Once, amateur radio was the main method of providing personal communications for ship's crew but new technology has now changed all that. The amateur radio station has now faded away as a viable means of communication. Bob Canning of the Canadian Navy provides the final chapter to the story. "When someone is posted for sea duty, they are given a DND E-mail account which gives them 24 hour by 7 day satellite Internet access. This is very convenient for e-mailing loved ones, relatives and keeping in touch. Voice Over IP (VOIP)  phones are also found aboard ships but are primarily used for business. Occasionally they are used for short calls home but only when absolutely necessary.

Each ship issues phone cards to crew for personal use.  Personnel sign up for 15 minutes at a time on the phone cards.  When the allotment is exhausted, they have the card re-activated. This ensures that everyone will get equal phone time.  The phone cards are used with the "MINI-M" phones, which is the name on the phone . These are separate from the VOIP phones and ships usually carry three of them. Everyone onboard just calls them Quality of Life phones because they help to provide a better quality of life aboard ship.

Satellite Internet links, ranging from 128 kbps to 512 kbps, are fitted in the the Halifax Class frigates. There are at least 5 telephone lines assigned to IP phone service in Halifax which are available on a 24 hour by 7 day basis regardless of where the ship is sailing in the world".

In closing, I would like to thank the forty four amateur operators who answered the initial request for assistance and provided personal stories and call sign information from a nationally dispersed pool of vintage Callbooks. Some even sent in old VE0 QSL cards for which I am grateful. These have been put on display in Haida's Radio 1. Finally, I would like to thank Frank Dunbar (Lt Cdr, RCN Ret'd of Oakville, Ontario who inadvertently provided the inspiration to write this story.

Story by Jerry Proc VE3FAB. Originally published in The Canadian Amateur Magazine, 1997. The on-line version has been updated periodically as new material surfaces.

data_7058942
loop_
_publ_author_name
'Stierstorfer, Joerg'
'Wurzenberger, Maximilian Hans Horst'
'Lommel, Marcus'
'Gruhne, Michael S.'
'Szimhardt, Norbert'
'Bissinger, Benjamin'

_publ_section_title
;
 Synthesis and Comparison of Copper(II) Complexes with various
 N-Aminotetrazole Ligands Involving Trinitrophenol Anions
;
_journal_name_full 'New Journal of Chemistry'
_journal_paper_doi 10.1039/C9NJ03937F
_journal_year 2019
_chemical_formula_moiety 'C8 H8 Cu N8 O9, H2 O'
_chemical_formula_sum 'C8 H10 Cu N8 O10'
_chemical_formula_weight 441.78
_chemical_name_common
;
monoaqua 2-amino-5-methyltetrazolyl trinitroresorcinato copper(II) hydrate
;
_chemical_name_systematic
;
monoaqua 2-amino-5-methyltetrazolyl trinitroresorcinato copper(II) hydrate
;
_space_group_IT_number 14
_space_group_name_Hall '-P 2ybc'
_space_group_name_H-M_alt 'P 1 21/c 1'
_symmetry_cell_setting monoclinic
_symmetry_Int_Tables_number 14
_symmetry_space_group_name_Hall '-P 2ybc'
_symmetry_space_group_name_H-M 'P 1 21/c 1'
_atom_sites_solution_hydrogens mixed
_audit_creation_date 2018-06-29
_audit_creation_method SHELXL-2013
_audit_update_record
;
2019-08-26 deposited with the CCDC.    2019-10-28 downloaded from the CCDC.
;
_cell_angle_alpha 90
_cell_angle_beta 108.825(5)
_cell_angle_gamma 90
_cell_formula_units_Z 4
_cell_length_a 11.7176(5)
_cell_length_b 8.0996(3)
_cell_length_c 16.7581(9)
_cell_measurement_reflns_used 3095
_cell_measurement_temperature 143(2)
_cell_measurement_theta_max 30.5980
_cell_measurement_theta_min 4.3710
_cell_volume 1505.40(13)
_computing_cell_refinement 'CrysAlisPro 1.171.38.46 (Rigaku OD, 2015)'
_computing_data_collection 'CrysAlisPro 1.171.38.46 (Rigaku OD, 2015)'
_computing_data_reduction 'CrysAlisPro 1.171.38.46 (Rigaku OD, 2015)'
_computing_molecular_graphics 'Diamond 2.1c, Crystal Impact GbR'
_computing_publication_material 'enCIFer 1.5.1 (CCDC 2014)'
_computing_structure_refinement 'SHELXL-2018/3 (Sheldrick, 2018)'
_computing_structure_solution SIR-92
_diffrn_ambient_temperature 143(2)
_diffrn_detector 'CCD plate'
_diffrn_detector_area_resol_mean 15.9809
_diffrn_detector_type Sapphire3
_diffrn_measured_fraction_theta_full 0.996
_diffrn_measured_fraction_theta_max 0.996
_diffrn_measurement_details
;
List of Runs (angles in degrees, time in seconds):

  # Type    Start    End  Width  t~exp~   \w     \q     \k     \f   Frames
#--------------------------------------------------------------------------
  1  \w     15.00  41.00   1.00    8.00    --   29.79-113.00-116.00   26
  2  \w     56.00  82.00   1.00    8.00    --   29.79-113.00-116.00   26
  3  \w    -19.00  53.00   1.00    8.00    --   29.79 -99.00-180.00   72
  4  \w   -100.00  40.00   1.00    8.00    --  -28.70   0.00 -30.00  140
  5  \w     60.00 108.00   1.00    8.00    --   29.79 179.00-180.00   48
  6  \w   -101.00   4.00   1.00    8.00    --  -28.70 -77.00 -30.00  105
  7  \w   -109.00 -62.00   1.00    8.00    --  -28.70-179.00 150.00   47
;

Naval NGO 47.00/3 governed the operation of amateur radio stations aboard HMC ships. It was originally issued in 1962 and amended in 1964.


(1) Radio Amateur Experimental Station licences may be issued to ships. Application forms are obtainable from Regional Radio Regulations Offices of the Telecommunications and Electronics Branch, Department of Transport.

(2) In a ship, the senior officer or man who is a holder of a Canadian Certificate of Proficiency in Radio of at least Amateur Grade may apply for a licence or a renewal of a licence. This officer or man, hereinafter referred to as the "Licensee", shall submit the application to the Commanding Officer who, if he concurs, shall forward it to Naval Headquarters through the Senior Officer in Chief Command. The application shall specify that it is for a "club" licence to be issued to (name of licensee) on behalf of HMCS (name of ship) Amateur Radio Club.

(3) Subject to the approval of the captain, any qualified amateur on board may operate under the licence. Only one licence will be issued to a ship.

(4) The licensee shall remit the prescribed licence fee by certified cheque or money order payable to the Receiver General of Canada, Department of Transport, and this shall be forwarded with the application.

(5) Only service radio equipment which complies with government regulations for amateur experimental stations shall be used. In particular, high power service equipment shall not be used since government regulations limit the input power to the antenna or radiating system to five hundred watts.